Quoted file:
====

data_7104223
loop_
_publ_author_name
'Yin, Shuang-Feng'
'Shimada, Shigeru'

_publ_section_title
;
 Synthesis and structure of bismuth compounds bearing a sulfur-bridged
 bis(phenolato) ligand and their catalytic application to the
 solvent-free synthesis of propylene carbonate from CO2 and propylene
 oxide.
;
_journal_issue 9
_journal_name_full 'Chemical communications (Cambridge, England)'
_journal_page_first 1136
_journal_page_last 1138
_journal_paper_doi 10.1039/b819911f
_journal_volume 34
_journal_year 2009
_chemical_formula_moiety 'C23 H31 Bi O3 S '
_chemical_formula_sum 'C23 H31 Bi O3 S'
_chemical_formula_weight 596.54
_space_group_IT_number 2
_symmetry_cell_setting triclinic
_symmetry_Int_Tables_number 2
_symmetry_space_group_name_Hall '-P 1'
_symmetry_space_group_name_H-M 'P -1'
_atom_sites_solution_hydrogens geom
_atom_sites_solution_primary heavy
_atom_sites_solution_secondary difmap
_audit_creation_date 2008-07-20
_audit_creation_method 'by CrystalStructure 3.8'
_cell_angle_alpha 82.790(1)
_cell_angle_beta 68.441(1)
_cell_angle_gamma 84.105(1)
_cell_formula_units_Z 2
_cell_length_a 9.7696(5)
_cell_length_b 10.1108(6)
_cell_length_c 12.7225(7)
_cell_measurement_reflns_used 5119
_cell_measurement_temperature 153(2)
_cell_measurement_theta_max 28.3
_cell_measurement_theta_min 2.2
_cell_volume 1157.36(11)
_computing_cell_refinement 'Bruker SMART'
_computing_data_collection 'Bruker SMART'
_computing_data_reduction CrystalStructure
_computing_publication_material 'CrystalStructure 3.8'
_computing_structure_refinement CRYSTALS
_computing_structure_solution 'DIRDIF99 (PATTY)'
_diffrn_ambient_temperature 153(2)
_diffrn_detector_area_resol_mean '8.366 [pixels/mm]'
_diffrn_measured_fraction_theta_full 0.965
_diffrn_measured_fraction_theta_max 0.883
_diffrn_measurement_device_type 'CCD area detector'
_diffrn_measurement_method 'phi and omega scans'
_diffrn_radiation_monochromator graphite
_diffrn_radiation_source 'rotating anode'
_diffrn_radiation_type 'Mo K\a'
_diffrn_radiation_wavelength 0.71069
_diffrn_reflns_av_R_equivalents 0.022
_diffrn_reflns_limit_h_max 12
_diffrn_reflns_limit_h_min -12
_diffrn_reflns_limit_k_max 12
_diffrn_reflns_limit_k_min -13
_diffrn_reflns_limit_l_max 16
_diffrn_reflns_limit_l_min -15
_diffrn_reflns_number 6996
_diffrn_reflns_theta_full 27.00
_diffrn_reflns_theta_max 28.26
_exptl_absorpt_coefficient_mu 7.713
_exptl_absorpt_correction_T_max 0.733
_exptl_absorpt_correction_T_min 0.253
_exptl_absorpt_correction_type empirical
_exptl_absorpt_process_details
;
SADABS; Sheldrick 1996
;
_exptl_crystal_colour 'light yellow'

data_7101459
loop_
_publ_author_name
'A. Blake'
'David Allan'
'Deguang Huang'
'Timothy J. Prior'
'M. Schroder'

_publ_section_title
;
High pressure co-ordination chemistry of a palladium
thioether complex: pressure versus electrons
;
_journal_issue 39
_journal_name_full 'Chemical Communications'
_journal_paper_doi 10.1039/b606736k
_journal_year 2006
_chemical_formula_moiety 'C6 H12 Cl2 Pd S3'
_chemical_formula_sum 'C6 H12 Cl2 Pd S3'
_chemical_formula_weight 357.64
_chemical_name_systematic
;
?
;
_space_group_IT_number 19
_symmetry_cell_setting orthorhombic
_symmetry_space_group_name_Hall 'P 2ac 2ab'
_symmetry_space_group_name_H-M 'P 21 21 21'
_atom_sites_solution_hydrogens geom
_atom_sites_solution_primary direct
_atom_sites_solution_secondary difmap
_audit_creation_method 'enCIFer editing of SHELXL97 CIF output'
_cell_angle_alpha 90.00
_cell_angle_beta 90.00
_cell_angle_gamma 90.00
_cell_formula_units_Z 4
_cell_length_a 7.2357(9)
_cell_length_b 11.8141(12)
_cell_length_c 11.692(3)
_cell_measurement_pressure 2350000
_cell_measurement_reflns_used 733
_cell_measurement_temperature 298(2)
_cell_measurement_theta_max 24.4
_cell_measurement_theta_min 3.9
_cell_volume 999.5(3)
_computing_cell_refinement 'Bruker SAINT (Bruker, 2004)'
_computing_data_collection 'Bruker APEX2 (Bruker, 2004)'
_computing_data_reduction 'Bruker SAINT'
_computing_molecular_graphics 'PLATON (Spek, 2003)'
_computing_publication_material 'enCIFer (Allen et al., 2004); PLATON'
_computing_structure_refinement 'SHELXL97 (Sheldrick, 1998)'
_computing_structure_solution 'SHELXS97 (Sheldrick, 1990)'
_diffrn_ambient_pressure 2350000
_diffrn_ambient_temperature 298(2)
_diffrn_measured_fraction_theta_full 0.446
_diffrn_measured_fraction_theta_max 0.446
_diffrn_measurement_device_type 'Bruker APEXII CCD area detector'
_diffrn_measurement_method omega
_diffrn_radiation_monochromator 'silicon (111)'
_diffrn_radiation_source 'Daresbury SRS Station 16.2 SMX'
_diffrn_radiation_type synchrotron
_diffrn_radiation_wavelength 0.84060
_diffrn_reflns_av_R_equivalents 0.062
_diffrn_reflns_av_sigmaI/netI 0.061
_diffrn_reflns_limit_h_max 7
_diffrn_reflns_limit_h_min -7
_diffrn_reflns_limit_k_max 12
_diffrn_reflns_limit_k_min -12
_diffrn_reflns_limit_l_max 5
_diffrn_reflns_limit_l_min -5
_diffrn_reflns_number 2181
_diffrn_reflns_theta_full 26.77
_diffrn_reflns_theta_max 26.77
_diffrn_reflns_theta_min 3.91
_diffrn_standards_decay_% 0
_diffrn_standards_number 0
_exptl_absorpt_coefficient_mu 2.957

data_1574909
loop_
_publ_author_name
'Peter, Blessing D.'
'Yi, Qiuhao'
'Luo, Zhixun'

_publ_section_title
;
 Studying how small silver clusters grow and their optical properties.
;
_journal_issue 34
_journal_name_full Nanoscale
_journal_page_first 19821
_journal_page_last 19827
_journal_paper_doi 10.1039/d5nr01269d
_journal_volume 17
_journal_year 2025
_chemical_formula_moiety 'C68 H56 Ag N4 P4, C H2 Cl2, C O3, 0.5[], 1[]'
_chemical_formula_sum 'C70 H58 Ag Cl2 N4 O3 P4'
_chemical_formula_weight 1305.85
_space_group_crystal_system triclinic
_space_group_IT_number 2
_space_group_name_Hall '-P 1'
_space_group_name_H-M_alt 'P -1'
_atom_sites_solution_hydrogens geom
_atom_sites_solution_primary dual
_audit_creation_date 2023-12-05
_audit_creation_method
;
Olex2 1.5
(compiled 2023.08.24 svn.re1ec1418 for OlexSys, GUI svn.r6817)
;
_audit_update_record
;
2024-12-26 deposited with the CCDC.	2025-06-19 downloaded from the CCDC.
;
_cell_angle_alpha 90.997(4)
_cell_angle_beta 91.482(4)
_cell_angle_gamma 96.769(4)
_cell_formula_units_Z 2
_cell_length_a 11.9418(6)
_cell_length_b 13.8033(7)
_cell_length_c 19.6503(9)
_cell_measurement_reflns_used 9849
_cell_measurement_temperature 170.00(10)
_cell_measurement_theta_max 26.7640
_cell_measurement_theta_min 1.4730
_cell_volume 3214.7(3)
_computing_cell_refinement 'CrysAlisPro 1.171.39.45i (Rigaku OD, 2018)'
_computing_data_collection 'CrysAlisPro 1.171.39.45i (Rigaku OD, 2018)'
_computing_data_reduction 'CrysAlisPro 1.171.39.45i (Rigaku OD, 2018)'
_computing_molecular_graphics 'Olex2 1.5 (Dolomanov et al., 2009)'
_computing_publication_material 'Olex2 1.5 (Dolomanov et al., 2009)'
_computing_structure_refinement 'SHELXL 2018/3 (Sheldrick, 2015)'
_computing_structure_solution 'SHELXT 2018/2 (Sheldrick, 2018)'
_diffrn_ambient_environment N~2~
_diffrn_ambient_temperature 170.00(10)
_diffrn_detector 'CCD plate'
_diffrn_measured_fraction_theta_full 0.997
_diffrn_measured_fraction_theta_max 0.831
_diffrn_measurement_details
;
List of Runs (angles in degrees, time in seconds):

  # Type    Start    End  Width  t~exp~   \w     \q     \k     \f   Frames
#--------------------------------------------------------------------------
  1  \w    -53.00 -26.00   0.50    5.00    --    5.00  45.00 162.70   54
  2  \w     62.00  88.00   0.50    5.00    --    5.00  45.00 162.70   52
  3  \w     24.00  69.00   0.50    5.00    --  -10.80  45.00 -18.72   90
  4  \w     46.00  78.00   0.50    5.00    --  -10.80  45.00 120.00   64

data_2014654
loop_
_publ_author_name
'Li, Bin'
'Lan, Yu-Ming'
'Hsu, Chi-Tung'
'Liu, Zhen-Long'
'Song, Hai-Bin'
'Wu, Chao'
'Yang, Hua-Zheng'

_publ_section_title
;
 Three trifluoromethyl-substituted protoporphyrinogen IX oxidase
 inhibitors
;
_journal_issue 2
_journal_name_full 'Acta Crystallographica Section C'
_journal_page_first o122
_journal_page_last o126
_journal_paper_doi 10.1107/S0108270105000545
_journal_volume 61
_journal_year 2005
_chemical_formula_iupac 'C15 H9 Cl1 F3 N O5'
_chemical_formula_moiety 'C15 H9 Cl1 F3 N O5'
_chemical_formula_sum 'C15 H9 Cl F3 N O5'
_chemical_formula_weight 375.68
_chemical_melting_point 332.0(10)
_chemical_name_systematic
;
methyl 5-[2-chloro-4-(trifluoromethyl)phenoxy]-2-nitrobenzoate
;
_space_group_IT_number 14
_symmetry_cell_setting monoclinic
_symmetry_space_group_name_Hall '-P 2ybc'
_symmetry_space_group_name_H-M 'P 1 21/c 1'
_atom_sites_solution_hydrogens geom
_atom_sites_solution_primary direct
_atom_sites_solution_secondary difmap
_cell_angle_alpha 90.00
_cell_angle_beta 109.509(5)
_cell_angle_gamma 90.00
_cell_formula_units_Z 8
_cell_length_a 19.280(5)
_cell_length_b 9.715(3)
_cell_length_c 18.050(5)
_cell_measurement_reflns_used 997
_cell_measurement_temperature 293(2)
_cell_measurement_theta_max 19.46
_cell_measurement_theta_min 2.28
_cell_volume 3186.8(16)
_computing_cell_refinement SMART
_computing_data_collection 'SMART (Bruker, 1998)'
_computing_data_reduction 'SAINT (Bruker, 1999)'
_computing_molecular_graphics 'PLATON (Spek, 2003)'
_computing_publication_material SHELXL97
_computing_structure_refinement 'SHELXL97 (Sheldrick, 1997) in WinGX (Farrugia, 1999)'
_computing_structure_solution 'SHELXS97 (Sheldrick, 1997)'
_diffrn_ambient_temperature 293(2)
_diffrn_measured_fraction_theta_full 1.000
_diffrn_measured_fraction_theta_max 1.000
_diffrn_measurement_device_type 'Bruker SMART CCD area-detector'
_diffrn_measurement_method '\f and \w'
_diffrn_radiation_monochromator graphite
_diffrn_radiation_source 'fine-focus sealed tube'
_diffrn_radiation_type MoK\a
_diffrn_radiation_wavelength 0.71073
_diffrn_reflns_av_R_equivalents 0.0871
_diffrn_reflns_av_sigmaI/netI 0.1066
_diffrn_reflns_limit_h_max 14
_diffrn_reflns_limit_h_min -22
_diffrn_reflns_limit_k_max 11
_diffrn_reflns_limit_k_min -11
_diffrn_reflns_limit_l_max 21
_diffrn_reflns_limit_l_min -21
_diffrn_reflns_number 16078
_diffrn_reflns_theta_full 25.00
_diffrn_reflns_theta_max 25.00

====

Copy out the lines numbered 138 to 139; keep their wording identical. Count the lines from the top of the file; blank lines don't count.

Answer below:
_diffrn_radiation_monochromator 'silicon (111)'
_diffrn_radiation_source 'Daresbury SRS Station 16.2 SMX'